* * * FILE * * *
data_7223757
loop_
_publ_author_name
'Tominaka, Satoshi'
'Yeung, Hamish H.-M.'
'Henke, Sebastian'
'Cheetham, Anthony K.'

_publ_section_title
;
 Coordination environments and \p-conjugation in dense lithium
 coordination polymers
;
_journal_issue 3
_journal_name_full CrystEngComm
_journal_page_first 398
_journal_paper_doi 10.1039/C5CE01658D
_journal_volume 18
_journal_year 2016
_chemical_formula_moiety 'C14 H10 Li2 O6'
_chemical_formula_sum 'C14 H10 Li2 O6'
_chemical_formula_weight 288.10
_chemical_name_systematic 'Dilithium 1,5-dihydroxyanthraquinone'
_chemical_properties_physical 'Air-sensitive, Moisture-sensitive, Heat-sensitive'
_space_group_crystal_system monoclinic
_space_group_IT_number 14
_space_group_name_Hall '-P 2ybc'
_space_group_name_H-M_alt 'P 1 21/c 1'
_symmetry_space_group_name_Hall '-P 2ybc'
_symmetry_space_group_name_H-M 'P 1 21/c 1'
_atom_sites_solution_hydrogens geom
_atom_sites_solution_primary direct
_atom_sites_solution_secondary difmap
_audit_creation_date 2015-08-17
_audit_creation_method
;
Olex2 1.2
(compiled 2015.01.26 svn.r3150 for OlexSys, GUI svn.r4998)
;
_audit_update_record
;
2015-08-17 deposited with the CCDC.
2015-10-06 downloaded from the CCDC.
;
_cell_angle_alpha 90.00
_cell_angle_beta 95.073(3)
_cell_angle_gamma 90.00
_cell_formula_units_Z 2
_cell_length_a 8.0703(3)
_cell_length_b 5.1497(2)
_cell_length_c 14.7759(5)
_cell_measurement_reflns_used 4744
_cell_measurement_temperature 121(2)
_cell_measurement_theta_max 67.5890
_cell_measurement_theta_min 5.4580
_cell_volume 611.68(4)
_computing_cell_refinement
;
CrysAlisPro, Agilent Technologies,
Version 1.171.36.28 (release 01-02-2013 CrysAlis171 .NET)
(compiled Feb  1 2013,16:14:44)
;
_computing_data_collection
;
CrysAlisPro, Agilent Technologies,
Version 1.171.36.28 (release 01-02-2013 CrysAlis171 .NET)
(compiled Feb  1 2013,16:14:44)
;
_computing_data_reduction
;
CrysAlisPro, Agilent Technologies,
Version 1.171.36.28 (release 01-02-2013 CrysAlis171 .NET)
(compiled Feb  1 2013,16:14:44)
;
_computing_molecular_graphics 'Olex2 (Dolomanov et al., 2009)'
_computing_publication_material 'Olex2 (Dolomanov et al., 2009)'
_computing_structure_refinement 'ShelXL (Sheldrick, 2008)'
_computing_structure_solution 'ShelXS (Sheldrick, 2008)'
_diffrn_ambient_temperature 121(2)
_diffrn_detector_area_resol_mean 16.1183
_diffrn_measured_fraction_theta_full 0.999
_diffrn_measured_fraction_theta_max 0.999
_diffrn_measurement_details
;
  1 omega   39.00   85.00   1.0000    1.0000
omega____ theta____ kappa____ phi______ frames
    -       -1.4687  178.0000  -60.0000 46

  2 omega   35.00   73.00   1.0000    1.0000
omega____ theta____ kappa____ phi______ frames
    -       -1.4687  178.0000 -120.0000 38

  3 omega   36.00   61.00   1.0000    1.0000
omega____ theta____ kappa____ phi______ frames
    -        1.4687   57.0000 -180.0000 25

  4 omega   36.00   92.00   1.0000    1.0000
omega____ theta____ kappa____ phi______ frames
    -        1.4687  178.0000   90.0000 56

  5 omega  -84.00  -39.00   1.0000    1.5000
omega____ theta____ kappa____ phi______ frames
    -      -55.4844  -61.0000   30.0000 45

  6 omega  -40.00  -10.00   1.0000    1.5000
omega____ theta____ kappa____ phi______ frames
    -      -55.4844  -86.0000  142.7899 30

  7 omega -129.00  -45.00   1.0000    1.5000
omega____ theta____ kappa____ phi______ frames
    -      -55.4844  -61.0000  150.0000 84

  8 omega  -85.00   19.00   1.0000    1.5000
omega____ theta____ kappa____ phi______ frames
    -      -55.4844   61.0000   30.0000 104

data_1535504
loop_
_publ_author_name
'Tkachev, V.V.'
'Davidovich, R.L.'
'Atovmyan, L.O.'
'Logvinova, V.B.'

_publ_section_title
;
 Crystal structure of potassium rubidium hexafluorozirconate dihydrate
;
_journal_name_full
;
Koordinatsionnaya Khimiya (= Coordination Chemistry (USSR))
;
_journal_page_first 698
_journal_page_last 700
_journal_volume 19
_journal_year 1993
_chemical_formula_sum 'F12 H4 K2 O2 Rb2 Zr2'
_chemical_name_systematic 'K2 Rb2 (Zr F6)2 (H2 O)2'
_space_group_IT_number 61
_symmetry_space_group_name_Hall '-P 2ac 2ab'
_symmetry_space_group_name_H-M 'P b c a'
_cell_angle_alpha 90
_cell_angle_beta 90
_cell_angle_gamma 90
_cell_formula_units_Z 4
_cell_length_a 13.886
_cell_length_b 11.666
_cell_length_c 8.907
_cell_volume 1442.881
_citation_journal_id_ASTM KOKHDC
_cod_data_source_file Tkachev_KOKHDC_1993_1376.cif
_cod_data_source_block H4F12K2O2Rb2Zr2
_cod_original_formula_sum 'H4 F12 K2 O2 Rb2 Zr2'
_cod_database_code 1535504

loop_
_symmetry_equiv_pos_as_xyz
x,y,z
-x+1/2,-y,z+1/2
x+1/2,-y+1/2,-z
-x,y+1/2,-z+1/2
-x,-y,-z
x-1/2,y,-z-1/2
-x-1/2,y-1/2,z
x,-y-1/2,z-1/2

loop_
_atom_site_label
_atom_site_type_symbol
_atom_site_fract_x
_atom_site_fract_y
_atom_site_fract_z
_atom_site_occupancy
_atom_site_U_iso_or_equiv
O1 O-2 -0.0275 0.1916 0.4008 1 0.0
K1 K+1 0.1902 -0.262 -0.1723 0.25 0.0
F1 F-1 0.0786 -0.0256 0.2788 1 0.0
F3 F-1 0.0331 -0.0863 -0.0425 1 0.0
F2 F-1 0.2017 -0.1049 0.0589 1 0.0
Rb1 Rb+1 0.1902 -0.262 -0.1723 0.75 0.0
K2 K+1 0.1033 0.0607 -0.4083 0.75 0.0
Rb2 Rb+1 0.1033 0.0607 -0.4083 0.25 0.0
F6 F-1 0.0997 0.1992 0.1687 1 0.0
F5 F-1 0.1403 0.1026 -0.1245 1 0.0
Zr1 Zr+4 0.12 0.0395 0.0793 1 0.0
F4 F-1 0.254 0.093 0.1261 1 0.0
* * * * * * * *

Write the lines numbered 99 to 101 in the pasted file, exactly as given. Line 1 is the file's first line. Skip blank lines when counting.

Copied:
  6 omega  -40.00  -10.00   1.0000    1.5000
omega____ theta____ kappa____ phi______ frames
    -      -55.4844  -86.0000  142.7899 30